As businesses are temporarily closing or experiencing major reductions in phone calls and foot traffic, business owners are faced with a new challenge: continuing their marketing and selling efforts without seeming unempathetic.
The pandemic has been on the lips and minds of everyone across the country. Its impact has drastically affected the way we live and work, so it’s no surprise that consumers and business owners alike struggle with the idea of carrying on with normal activities.
But businesses can be still empathetic toward our current crisis while continuing to push ahead with marketing and business initiatives.
Let’s look at five ways you can use this time to grow your brand and business without coming across as salesy and uncaring.
1. Pivot Your Service Offerings
If demand for your normal services has dwindled, now is a time to figure out how you can continue to add value to your customers in a different way.
Luxury brand LVMH did exactly this by shifting away from cosmetics and fragrances to focus on producing hand sanitizer for hospitals in France. They were among the first major brands to do so and paved the way for other companies like Ford and New Balance to shift to ventilators and masks, respectively.
Printing companies are also finding themselves without a steady stream of business, so many of them have switched to printing giant word searches and crossword puzzles for kids who are home from school during the quarantine.
If a complete pivot isn’t in the cards for you, consider ways you can continue to serve your customers from afar. For example, if you’re a graphic designer, you can set up virtual consultations instead of meeting clients face to face.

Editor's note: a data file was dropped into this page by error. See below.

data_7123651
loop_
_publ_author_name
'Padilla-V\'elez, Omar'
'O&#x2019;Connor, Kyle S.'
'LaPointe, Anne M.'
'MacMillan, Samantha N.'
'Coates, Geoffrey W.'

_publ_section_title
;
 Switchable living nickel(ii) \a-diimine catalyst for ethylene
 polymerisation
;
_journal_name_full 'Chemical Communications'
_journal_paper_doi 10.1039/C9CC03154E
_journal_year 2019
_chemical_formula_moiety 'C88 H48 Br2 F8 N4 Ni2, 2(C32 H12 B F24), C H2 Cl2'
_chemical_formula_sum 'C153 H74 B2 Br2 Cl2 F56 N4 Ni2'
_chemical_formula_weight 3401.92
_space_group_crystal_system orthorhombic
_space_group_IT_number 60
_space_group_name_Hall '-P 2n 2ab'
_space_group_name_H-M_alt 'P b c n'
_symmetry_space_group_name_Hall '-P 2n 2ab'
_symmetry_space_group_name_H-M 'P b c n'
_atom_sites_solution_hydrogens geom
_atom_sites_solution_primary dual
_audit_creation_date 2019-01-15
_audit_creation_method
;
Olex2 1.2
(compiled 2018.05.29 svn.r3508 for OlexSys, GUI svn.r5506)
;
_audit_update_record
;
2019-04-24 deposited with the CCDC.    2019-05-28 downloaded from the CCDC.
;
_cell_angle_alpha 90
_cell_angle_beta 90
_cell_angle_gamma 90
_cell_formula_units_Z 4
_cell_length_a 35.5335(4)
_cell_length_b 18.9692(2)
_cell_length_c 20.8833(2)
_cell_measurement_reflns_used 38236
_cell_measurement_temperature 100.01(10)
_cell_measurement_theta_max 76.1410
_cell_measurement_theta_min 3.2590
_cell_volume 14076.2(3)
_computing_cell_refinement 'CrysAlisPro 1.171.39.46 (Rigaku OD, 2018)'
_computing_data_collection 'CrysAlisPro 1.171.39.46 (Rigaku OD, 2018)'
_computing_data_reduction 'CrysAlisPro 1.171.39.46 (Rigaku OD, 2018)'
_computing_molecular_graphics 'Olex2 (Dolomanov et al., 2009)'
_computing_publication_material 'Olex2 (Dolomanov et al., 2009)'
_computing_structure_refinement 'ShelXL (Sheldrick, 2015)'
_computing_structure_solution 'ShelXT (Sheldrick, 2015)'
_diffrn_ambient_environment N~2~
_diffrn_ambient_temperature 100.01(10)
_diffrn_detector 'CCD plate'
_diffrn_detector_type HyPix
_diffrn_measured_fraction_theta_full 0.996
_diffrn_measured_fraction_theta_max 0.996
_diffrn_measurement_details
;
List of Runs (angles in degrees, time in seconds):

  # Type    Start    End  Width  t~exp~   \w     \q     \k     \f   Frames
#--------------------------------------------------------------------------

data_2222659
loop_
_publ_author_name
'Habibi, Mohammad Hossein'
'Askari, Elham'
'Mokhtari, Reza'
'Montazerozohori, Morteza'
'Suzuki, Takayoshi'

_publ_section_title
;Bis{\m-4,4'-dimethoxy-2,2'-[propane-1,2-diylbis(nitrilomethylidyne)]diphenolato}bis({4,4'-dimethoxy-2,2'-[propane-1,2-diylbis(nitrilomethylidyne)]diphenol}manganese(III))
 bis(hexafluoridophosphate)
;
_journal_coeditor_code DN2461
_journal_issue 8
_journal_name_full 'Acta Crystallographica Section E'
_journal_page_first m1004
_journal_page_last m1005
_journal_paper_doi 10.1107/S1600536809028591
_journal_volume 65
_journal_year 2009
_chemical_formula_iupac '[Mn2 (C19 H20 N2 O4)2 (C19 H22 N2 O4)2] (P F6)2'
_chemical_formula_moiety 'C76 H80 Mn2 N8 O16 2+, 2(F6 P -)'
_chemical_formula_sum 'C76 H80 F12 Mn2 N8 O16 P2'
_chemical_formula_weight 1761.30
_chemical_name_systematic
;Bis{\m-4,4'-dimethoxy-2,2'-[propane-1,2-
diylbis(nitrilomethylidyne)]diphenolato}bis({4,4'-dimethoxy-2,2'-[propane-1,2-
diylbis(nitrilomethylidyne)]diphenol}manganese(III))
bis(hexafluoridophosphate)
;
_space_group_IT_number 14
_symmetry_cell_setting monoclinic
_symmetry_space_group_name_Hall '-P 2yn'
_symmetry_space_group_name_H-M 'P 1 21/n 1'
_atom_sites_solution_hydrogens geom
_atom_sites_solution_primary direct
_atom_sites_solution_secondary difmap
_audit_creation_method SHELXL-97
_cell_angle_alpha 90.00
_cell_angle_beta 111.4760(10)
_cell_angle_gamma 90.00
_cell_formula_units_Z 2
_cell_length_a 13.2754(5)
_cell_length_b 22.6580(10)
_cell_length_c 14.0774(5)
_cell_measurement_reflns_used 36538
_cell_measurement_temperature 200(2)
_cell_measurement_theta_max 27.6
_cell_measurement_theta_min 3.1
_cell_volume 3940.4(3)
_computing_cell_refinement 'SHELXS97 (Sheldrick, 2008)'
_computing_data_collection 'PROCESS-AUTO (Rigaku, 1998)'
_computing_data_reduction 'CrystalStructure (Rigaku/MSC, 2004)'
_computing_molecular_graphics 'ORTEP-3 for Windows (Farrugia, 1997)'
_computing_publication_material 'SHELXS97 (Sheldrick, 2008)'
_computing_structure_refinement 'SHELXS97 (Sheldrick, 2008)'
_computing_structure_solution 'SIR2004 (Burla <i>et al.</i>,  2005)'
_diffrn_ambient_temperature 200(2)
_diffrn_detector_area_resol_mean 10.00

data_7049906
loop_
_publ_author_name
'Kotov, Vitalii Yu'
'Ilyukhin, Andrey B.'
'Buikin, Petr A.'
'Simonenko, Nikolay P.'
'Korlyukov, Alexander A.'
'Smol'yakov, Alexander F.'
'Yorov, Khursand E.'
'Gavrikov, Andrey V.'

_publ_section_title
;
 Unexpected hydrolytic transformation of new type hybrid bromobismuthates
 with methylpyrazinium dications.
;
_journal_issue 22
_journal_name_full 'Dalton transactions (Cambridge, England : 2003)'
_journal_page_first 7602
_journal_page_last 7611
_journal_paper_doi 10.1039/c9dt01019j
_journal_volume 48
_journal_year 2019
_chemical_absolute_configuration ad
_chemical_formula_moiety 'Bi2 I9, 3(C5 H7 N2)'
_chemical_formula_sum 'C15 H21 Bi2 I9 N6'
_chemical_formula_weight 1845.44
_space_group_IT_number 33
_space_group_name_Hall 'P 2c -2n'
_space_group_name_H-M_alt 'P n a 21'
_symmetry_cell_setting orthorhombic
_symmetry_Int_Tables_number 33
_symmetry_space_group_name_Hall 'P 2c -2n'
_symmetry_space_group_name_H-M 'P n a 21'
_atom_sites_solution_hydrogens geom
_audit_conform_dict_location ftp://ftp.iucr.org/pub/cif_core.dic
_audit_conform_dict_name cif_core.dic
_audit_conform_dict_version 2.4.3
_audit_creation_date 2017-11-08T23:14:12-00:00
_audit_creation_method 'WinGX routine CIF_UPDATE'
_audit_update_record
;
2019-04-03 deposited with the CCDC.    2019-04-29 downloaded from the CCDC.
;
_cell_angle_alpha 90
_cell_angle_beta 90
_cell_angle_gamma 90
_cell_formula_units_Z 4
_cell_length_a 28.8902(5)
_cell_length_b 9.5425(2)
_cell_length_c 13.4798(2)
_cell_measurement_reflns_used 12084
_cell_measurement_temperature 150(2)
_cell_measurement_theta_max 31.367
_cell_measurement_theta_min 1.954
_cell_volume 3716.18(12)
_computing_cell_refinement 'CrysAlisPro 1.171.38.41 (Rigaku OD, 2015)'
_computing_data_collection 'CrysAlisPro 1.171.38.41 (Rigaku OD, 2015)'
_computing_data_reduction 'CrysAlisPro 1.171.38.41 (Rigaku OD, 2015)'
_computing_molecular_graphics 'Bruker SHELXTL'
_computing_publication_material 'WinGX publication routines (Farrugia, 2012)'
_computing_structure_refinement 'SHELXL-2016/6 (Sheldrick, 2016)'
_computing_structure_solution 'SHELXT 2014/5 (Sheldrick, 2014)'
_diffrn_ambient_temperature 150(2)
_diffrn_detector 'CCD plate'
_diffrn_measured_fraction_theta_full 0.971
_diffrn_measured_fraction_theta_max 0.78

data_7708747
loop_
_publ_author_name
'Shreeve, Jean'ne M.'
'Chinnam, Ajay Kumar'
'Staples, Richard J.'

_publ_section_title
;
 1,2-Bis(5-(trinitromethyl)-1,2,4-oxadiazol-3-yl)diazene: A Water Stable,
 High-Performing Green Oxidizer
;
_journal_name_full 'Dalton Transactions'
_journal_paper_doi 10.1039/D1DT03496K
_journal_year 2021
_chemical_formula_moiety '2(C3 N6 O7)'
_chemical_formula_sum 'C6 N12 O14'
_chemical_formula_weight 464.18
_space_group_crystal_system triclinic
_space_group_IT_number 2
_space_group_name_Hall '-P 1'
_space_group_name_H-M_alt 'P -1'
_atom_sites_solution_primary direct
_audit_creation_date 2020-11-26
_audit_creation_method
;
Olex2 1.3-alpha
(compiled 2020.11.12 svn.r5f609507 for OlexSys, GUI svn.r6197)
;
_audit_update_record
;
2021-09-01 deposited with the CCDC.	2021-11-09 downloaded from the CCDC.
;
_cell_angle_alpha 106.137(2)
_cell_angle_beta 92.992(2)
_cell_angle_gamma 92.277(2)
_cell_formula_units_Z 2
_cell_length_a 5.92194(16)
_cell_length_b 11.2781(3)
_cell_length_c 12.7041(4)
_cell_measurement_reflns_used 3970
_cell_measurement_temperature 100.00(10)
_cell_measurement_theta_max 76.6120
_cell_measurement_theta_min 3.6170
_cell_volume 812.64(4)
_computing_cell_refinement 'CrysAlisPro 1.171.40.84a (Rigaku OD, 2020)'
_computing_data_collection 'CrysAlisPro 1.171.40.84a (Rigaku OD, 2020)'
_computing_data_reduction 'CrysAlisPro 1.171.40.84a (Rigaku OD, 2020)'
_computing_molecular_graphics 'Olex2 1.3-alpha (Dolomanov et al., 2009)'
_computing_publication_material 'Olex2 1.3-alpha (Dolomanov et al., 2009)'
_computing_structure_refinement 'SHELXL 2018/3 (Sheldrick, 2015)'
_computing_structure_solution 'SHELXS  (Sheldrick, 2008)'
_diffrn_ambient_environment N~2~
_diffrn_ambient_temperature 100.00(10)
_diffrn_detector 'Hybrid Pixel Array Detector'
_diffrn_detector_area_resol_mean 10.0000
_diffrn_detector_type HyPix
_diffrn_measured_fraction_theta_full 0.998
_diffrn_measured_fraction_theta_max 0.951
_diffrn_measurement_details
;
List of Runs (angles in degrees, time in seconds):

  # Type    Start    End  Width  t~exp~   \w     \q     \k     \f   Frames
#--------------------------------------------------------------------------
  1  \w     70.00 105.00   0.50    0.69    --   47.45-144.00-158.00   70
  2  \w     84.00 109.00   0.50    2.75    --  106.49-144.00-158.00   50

Action Tip: Go through your service offerings and see if they’re still relevant during the pandemic. If so, think creatively on how you can continue to offer those services and position them in the right way. If not, look at the resources available to you and see how they might add value to someone else.
2. Keep in Touch with Helpful Content
The last thing you want to do is go radio silent on your audience, even if your customers aren’t in need of your services. The pandemic won’t last forever, so it’s essential to remain top of mind.
One effective way to keep in touch is by creating helpful content that will provide value during a time of need. Gary Vaynerchuk is using his YouTube channel Tea with GaryVee to connect with his audience and give helpful insights. For example, this episode highlights some questions from his fans on how to tackle specific challenges during COVID-19 and he provides practical advice.
Millions of Americans have filed for unemployment benefits and are eagerly awaiting a stimulus check that may not be enough to cover their financial loss. Lewis Howes used this opportunity to host a webinar on how to start a money-making side hustle so that people can fill in the financial gaps.
You’ve probably gotten a number of emails from your favorite companies or brands on what they’re doing to provide support or prioritize your health during the pandemic. Target sent an email to their subscribers that talked about increasing their store cleanings and adding extra personnel to provide a safer shopping experience.